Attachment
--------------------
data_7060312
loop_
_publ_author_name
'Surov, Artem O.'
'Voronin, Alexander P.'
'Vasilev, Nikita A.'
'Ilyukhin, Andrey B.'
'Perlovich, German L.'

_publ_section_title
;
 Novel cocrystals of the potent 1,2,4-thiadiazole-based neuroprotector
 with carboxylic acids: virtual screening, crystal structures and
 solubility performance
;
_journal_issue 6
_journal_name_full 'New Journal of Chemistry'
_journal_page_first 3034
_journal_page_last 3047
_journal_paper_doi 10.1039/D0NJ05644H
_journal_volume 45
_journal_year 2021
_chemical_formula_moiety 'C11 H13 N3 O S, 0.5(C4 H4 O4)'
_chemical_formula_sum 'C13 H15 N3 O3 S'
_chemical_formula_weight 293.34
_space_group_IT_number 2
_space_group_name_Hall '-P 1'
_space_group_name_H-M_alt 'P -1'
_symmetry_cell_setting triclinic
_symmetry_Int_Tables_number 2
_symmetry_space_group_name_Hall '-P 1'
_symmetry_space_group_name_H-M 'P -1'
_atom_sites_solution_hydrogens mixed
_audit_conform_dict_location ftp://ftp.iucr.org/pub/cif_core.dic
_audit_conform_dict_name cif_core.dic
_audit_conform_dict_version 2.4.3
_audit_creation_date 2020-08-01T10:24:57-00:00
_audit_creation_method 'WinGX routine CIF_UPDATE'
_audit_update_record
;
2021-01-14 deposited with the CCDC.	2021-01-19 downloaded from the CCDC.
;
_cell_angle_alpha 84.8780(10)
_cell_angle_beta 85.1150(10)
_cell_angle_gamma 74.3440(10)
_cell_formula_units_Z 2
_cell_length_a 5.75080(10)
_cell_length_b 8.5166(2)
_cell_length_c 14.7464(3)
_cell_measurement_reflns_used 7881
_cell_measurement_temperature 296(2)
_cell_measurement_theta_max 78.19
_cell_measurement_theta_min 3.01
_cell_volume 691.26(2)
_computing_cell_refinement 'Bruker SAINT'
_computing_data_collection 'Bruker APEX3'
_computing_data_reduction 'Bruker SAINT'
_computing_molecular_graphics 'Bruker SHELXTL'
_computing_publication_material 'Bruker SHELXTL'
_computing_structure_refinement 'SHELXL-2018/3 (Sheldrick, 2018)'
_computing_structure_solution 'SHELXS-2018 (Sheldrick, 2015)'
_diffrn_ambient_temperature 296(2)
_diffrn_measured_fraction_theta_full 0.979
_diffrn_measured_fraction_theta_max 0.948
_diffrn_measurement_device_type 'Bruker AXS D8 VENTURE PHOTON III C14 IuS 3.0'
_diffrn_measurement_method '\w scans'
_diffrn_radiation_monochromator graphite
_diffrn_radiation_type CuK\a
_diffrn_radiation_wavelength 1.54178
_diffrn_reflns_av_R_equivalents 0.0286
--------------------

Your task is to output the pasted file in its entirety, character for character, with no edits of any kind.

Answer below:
data_7060312
loop_
_publ_author_name
'Surov, Artem O.'
'Voronin, Alexander P.'
'Vasilev, Nikita A.'
'Ilyukhin, Andrey B.'
'Perlovich, German L.'

_publ_section_title
;
 Novel cocrystals of the potent 1,2,4-thiadiazole-based neuroprotector
 with carboxylic acids: virtual screening, crystal structures and
 solubility performance
;
_journal_issue 6
_journal_name_full 'New Journal of Chemistry'
_journal_page_first 3034
_journal_page_last 3047
_journal_paper_doi 10.1039/D0NJ05644H
_journal_volume 45
_journal_year 2021
_chemical_formula_moiety 'C11 H13 N3 O S, 0.5(C4 H4 O4)'
_chemical_formula_sum 'C13 H15 N3 O3 S'
_chemical_formula_weight 293.34
_space_group_IT_number 2
_space_group_name_Hall '-P 1'
_space_group_name_H-M_alt 'P -1'
_symmetry_cell_setting triclinic
_symmetry_Int_Tables_number 2
_symmetry_space_group_name_Hall '-P 1'
_symmetry_space_group_name_H-M 'P -1'
_atom_sites_solution_hydrogens mixed
_audit_conform_dict_location ftp://ftp.iucr.org/pub/cif_core.dic
_audit_conform_dict_name cif_core.dic
_audit_conform_dict_version 2.4.3
_audit_creation_date 2020-08-01T10:24:57-00:00
_audit_creation_method 'WinGX routine CIF_UPDATE'
_audit_update_record
;
2021-01-14 deposited with the CCDC.	2021-01-19 downloaded from the CCDC.
;
_cell_angle_alpha 84.8780(10)
_cell_angle_beta 85.1150(10)
_cell_angle_gamma 74.3440(10)
_cell_formula_units_Z 2
_cell_length_a 5.75080(10)
_cell_length_b 8.5166(2)
_cell_length_c 14.7464(3)
_cell_measurement_reflns_used 7881
_cell_measurement_temperature 296(2)
_cell_measurement_theta_max 78.19
_cell_measurement_theta_min 3.01
_cell_volume 691.26(2)
_computing_cell_refinement 'Bruker SAINT'
_computing_data_collection 'Bruker APEX3'
_computing_data_reduction 'Bruker SAINT'
_computing_molecular_graphics 'Bruker SHELXTL'
_computing_publication_material 'Bruker SHELXTL'
_computing_structure_refinement 'SHELXL-2018/3 (Sheldrick, 2018)'
_computing_structure_solution 'SHELXS-2018 (Sheldrick, 2015)'
_diffrn_ambient_temperature 296(2)
_diffrn_measured_fraction_theta_full 0.979
_diffrn_measured_fraction_theta_max 0.948
_diffrn_measurement_device_type 'Bruker AXS D8 VENTURE PHOTON III C14 IuS 3.0'
_diffrn_measurement_method '\w scans'
_diffrn_radiation_monochromator graphite
_diffrn_radiation_type CuK\a
_diffrn_radiation_wavelength 1.54178
_diffrn_reflns_av_R_equivalents 0.0286